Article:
Narrator: The whole quarter
reeked with crime
with filth, and miseiy.
Far in this den
of infamous resort
there was a lo wbro wed
beetling shop
below a penthouse roof
where iron, old rags, bottles
bones and greasy offal
were bought
sitting in among the wares
he dealt in, by a stove
was a greyhaired rascal
nearly 70 years of age.
door bell jingles
scrooge and the phantom came
into the presence of this man
just as a housekeeper
with a heavy bundle
slunk into the shop.
Maid: Every person has a right
to take care of themselves.
He always did.
Who's the worse for the loss
of a few things like these?
If he wanted to keep 'em
after he was dead
a wicked old screw
why wasn't it natural
in his lifetime?
If it had been,
he's have had somebody
to look after him
when he was struck with death
instead of lying gasping
out his last, alone by himself.
Joe: It's the truest ever word
that was spoke.
It's a judgment on him.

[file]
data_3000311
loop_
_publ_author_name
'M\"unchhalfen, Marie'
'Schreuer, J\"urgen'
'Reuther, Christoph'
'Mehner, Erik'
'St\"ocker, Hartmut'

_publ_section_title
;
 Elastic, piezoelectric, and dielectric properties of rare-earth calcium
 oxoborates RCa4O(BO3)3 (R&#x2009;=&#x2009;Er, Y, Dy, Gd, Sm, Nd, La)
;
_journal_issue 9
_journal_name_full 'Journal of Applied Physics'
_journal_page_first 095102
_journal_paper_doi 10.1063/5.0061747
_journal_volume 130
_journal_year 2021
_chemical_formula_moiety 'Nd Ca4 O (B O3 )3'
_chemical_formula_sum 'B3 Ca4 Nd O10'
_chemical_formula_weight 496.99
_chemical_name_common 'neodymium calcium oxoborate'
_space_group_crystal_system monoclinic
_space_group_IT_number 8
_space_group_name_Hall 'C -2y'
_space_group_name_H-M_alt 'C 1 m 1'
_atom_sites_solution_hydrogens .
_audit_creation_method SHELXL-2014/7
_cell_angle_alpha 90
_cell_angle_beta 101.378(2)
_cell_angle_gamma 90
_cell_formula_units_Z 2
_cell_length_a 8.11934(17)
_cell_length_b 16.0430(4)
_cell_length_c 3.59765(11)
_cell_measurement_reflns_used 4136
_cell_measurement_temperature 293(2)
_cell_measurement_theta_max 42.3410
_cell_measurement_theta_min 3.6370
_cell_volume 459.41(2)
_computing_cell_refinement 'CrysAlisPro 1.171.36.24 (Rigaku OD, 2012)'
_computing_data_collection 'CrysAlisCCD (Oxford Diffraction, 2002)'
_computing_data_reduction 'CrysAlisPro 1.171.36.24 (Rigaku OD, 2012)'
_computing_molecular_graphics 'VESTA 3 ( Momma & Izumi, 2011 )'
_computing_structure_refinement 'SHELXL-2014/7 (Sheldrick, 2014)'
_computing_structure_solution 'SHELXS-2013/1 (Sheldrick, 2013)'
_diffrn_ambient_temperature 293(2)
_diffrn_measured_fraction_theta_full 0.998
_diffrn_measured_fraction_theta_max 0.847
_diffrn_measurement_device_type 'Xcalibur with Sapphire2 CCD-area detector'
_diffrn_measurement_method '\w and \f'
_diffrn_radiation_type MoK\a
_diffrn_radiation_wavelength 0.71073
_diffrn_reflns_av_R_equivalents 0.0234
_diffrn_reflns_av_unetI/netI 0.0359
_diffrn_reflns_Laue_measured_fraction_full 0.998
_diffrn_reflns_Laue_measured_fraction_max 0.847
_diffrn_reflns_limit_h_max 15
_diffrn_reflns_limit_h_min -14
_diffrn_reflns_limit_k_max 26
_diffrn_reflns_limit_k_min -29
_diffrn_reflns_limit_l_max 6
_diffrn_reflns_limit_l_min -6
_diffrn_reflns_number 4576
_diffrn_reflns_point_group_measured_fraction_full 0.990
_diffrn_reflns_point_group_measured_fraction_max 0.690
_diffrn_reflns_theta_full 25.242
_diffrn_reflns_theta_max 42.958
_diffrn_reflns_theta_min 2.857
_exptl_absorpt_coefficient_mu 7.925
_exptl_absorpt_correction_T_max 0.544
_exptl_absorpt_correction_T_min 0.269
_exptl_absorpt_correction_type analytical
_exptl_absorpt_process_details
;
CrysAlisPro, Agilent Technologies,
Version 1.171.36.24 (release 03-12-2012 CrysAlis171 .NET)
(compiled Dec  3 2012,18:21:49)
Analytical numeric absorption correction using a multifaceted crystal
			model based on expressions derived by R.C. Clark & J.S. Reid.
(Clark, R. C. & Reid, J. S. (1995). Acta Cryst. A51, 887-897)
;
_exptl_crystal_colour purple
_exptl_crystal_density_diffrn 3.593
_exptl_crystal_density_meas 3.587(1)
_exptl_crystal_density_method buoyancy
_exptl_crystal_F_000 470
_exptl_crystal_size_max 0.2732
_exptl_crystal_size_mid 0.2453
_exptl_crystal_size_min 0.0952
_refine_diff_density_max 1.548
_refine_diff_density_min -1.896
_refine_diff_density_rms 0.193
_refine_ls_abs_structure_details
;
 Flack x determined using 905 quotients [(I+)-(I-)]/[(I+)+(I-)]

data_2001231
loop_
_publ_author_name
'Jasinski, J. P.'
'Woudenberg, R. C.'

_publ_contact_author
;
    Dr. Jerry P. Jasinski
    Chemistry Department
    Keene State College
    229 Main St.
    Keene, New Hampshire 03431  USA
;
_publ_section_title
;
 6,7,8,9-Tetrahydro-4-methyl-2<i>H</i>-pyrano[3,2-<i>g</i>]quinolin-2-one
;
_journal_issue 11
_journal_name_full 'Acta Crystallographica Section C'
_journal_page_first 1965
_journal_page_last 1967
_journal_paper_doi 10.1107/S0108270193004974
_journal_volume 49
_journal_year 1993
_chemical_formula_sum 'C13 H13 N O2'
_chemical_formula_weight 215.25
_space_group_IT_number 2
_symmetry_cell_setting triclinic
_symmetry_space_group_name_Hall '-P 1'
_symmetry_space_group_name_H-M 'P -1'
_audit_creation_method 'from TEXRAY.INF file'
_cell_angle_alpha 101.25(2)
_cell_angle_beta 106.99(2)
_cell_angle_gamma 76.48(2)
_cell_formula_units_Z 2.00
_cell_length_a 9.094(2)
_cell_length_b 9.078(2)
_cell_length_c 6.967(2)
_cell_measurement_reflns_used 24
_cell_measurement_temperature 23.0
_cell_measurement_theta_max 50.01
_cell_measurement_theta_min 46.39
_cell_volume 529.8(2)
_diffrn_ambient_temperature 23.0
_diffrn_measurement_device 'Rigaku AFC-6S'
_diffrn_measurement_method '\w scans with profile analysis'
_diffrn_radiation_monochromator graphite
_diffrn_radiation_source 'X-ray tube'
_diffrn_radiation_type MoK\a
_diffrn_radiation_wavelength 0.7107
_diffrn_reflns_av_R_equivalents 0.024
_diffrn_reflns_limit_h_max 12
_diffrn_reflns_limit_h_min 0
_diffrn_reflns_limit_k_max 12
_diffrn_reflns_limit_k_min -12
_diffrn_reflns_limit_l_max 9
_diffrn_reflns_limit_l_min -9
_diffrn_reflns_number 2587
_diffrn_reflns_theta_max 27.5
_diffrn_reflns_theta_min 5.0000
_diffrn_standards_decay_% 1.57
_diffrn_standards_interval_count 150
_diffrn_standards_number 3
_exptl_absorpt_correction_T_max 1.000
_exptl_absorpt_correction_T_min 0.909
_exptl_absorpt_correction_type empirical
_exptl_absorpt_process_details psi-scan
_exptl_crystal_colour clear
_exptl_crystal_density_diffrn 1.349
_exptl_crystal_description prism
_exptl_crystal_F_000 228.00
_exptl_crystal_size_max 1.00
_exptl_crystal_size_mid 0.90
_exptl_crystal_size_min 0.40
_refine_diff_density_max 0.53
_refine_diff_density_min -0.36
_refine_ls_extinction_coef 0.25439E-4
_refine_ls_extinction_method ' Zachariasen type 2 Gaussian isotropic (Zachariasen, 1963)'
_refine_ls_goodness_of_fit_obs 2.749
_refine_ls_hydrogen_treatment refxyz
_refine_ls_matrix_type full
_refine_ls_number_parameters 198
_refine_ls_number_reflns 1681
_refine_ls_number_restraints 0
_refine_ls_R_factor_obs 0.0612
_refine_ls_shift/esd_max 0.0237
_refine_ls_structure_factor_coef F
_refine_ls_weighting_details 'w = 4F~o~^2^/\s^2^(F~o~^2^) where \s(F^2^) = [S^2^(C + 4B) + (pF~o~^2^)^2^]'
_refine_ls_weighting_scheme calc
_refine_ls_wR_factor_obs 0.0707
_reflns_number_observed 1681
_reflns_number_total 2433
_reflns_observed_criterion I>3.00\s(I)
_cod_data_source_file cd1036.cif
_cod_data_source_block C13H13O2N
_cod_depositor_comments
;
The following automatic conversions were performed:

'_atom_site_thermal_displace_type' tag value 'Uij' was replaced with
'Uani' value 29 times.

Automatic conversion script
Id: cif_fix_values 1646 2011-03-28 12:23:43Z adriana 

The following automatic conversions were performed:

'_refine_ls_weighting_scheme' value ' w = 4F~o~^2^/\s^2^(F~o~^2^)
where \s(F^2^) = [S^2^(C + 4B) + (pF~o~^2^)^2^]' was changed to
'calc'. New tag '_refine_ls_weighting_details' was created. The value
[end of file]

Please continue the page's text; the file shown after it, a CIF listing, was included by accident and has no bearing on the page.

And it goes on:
Maid: Open the bundle,
old Joe, and let me know
the value of it.
What... what do you call this?
Bedcurtains? bedcurtains.
Joe laughs wheezily
you don't mean to say
you took 'em down
rings and all,
with him lying there?
He cackles yes, I do. Why not?
Joe: You were born
to make your fortune
and you'll certainly do it.
Maid: You may look through
that shirt till your eyes ache
but you won't find a hole in it,
nor a threadbare place.
It's the best he had,
and a fine one too.
They'd have wasted it,
if it hadn't been for me.
Joe: W...
What do you mean, wasting of it?
Maid: Putting it on him
to be buried in, to be sure!
Somebody was fool enough to